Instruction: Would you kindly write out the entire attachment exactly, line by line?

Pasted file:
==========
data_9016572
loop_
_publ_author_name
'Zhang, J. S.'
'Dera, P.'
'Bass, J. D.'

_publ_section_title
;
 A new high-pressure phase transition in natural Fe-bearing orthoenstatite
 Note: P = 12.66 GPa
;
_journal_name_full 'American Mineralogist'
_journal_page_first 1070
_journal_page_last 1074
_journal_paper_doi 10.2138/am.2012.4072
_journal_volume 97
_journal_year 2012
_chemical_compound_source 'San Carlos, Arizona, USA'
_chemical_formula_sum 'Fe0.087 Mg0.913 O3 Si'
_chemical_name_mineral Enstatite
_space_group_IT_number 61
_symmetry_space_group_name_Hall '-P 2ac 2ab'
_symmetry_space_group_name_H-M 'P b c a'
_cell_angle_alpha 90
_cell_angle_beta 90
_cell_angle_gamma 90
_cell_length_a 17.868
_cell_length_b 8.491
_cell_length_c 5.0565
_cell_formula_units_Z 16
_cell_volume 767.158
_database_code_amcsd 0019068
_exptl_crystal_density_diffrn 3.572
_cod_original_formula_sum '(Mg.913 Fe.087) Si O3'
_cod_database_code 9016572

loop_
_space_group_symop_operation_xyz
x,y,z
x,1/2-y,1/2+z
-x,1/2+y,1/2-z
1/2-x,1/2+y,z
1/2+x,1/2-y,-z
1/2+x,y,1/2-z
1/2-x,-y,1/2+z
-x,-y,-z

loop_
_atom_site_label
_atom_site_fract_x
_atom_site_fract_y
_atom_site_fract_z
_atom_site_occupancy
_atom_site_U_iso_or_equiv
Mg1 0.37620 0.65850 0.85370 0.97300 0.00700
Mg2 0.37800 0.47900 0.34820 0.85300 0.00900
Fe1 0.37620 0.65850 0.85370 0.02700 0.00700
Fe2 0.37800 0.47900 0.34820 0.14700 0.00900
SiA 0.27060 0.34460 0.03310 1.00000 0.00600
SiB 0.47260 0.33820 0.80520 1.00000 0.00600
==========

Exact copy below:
data_9016572
loop_
_publ_author_name
'Zhang, J. S.'
'Dera, P.'
'Bass, J. D.'

_publ_section_title
;
 A new high-pressure phase transition in natural Fe-bearing orthoenstatite
 Note: P = 12.66 GPa
;
_journal_name_full 'American Mineralogist'
_journal_page_first 1070
_journal_page_last 1074
_journal_paper_doi 10.2138/am.2012.4072
_journal_volume 97
_journal_year 2012
_chemical_compound_source 'San Carlos, Arizona, USA'
_chemical_formula_sum 'Fe0.087 Mg0.913 O3 Si'
_chemical_name_mineral Enstatite
_space_group_IT_number 61
_symmetry_space_group_name_Hall '-P 2ac 2ab'
_symmetry_space_group_name_H-M 'P b c a'
_cell_angle_alpha 90
_cell_angle_beta 90
_cell_angle_gamma 90
_cell_length_a 17.868
_cell_length_b 8.491
_cell_length_c 5.0565
_cell_formula_units_Z 16
_cell_volume 767.158
_database_code_amcsd 0019068
_exptl_crystal_density_diffrn 3.572
_cod_original_formula_sum '(Mg.913 Fe.087) Si O3'
_cod_database_code 9016572

loop_
_space_group_symop_operation_xyz
x,y,z
x,1/2-y,1/2+z
-x,1/2+y,1/2-z
1/2-x,1/2+y,z
1/2+x,1/2-y,-z
1/2+x,y,1/2-z
1/2-x,-y,1/2+z
-x,-y,-z

loop_
_atom_site_label
_atom_site_fract_x
_atom_site_fract_y
_atom_site_fract_z
_atom_site_occupancy
_atom_site_U_iso_or_equiv
Mg1 0.37620 0.65850 0.85370 0.97300 0.00700
Mg2 0.37800 0.47900 0.34820 0.85300 0.00900
Fe1 0.37620 0.65850 0.85370 0.02700 0.00700
Fe2 0.37800 0.47900 0.34820 0.14700 0.00900
SiA 0.27060 0.34460 0.03310 1.00000 0.00600
SiB 0.47260 0.33820 0.80520 1.00000 0.00600